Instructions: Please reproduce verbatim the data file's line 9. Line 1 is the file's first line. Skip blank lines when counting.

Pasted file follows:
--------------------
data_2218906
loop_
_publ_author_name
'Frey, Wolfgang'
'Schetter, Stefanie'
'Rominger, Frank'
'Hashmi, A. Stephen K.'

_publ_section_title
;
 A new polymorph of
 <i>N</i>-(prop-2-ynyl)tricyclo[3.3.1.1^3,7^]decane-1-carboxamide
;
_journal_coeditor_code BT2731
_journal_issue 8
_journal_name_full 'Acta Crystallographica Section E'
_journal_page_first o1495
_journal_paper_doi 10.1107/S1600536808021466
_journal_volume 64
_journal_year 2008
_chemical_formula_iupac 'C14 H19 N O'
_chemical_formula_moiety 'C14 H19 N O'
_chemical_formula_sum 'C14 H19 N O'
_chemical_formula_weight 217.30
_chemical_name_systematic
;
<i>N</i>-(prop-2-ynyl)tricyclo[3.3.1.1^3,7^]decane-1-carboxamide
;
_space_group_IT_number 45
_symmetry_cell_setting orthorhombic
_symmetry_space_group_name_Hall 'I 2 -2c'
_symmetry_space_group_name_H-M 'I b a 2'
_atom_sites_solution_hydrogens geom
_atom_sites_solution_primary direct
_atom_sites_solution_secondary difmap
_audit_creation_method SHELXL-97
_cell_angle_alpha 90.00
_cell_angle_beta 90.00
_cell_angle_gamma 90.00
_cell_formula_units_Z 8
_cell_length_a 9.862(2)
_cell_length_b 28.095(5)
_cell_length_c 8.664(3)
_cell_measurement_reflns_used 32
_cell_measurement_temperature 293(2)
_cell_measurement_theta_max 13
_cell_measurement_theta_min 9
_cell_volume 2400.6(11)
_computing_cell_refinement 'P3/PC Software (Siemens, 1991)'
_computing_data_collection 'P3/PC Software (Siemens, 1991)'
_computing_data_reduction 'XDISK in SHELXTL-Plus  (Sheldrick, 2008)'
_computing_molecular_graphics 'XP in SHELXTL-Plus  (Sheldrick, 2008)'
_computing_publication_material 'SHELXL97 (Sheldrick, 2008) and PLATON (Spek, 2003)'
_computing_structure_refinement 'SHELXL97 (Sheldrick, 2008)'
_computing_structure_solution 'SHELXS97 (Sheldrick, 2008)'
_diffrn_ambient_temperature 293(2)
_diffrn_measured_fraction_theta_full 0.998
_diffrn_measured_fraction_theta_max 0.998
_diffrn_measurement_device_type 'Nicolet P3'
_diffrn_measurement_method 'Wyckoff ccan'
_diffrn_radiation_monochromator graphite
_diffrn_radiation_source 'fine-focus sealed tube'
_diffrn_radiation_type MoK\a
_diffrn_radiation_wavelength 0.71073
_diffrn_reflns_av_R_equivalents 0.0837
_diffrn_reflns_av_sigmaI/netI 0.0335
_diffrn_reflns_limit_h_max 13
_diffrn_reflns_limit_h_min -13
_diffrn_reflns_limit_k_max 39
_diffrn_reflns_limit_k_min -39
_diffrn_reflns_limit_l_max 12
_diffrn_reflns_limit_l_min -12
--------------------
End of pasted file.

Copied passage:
;